“Whether I shall turn out to be the hero of my own life, or whether that station will be held by anybody else, these pages must show.” 

This is the opening line to David Copperfield. Right from the start, Dickens establishes a conversational tone, indicative of the relationship David will have with the reader going forward as he continues to address us directly. This moment is significant; David essentially asks the reader to play an active rather than passive role in the storytelling experience, allowing them their own interpretations. David’s uncertainty at this point about his hero-status, and his insistence that the reader must make this determination themselves, reveals his humble and unassuming nature. 

“When my thoughts go back, now, to that slow agony of my youth, I wonder how much of the histories I invented for such people hangs like a mist of fancy over well-remembered facts! When I tread the old ground, I do not wonder that I seem to see and pity, going on before me, an innocent romantic boy, making his imaginative world out of such strange experiences and sordid things!”

This passage is located towards the beginning of the novel during one of the many moments throughout the text in which David breaks from his narrative to make an observation to the reader. Here, a middle-aged David reflects on the nature of memory. He acknowledges that the trauma he experienced as a young boy likely colored his memory, and he wonders which of his recollections are true and which have been embellished by his own imagination. 

“But the agony of mind, the remorse, and shame I felt when I became conscious next day! My horror of having committed a thousand offences I had forgotten, and which nothing could ever expiate—my recollection of that indelible look which Agnes had given me—the torturing impossibility of communicating with her, not knowing, Beast that I was, how she came to be in London, or where she stayed—my disgust of the very sight of the room where the revel had been held—my racking head—the smell of smoke, the sight of glasses, the impossibility of going out, or even getting up! Oh, what a day it was!”

Here, David panics after a night spent drinking and reveling with Steerforth. He is embarrassed by his conduct and he is especially ashamed that Agnes witnessed his drunken stupor. This moment reveals the strength of David’s character, and that he is mature enough to acknowledge when he has made an error, and it highlights David’s capacity for growth and personal betterment. Additionally, it is significant that David is especially distressed that he both mistreated and embarrassed himself in front of Agnes because it reveals the depth to which David admires and values her. 

“As I think I told you once before… it is you who have been, in your greed and cunning, against all the world. It may be profitable to you to reflect, in future, that there never were greed and cunning in the world yet, that did not do too much, and overreach themselves. It is as certain as death.”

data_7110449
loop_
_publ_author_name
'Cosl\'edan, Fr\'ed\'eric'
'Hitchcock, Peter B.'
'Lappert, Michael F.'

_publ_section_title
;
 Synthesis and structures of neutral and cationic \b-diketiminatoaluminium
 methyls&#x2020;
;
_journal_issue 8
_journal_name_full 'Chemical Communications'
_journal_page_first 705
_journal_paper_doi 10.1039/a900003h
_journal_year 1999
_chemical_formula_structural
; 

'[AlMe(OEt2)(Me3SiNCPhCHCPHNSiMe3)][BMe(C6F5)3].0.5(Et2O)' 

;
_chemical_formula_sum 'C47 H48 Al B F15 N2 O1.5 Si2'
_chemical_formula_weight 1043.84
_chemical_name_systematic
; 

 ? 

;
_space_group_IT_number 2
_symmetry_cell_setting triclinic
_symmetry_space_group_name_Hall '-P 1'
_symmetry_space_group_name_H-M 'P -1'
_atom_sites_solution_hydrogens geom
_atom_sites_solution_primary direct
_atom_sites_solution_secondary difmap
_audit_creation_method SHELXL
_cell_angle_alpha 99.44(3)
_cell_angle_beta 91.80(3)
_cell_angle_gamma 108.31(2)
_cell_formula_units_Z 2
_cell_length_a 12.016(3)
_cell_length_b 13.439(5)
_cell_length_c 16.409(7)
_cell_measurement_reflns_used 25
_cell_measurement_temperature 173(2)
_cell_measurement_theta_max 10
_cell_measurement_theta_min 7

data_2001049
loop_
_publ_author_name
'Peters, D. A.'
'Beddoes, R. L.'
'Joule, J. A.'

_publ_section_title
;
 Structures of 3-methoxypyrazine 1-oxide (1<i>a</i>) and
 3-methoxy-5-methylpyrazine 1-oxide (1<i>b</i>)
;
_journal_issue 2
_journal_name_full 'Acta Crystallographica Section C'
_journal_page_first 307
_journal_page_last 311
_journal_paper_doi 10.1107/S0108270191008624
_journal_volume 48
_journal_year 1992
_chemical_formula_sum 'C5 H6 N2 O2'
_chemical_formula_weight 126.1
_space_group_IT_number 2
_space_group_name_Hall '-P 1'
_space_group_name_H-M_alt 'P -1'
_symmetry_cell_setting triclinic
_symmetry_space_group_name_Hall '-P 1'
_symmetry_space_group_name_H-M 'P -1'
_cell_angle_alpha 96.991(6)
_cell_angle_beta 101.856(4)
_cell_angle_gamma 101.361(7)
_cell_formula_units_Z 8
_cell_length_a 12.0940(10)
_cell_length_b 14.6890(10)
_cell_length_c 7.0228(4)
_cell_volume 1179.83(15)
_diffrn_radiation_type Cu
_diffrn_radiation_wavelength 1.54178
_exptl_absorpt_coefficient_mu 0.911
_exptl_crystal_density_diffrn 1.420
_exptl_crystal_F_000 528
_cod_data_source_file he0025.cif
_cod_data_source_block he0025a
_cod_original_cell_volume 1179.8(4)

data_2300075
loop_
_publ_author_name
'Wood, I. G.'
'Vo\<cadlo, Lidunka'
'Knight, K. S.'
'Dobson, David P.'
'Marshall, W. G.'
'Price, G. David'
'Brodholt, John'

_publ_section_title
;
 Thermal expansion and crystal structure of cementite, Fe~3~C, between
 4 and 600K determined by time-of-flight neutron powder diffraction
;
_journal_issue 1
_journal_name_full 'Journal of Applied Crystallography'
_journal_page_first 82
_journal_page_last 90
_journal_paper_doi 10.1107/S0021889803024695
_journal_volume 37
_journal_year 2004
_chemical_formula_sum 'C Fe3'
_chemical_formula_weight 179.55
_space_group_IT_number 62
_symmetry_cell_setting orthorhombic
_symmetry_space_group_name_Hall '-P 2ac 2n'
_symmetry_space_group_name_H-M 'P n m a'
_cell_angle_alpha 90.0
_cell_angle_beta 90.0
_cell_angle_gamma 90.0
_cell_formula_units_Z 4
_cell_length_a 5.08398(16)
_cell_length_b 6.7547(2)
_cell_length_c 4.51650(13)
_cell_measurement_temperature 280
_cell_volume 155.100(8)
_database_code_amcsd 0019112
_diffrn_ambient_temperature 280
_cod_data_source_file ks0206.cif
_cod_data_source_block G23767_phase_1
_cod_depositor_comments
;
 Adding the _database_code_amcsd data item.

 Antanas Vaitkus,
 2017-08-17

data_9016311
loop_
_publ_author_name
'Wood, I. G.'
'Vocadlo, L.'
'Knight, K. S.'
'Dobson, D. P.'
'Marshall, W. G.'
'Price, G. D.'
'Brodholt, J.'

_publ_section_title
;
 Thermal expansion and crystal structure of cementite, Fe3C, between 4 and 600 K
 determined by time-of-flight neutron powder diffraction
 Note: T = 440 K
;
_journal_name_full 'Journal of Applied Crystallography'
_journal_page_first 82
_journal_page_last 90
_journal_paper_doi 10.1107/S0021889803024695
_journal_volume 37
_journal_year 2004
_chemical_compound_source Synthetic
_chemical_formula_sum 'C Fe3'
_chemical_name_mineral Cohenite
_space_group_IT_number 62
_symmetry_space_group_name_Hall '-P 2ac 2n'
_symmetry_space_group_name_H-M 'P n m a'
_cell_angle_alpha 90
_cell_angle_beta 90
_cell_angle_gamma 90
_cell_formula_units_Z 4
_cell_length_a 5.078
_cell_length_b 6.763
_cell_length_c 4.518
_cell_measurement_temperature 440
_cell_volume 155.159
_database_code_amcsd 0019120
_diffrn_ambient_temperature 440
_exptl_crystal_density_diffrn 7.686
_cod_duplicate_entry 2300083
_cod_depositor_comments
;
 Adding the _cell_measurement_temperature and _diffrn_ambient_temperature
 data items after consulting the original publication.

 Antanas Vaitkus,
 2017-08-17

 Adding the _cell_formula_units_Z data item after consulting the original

David’s rumination about the corrupting power of greed emphasizes both his strong moral code and his worldly knowledge. David delivers this piece of wisdom to Uriah Heep after he helps Mr. Micawber expose Uriah’s schemes to take control of Mr. Wickfield’s finances. It is a heroic moment for David because he finally manages to triumph over the man he has detested and distrusted since childhood. It’s notable that David, himself, has experienced periods of extreme poverty. However, David, unlike Uriah, never gave in to greed or sought to improve his station by ruining someone else.

“And now, as I close my task, subduing my desire to linger yet, these faces fade away. But one face, shining on me like a Heavenly light by which I see all other objects, is above them and beyond them all. And that remains… O Agnes, O my soul, so may thy face be by me when I close my life indeed; so may I, when realities are melting from me, like the shadows which I now dismiss, still find thee near me, pointing upward!”

The above passage concludes David Copperfield. It is noteworthy that Dickens has David end the lengthy account of his “personal history and experience” by exalting Agnes. Given that the novel is an account of David’s life, it would not have been unusual for him to end his narrative with a reflection about himself. Instead, he praises Agnes one final time and acknowledges that she is the guiding force in his bildungsroman. His rhapsody reveals the deep love and appreciation that David has for Agnes and illustrates the fact that he views Agnes as the true heroine of his life.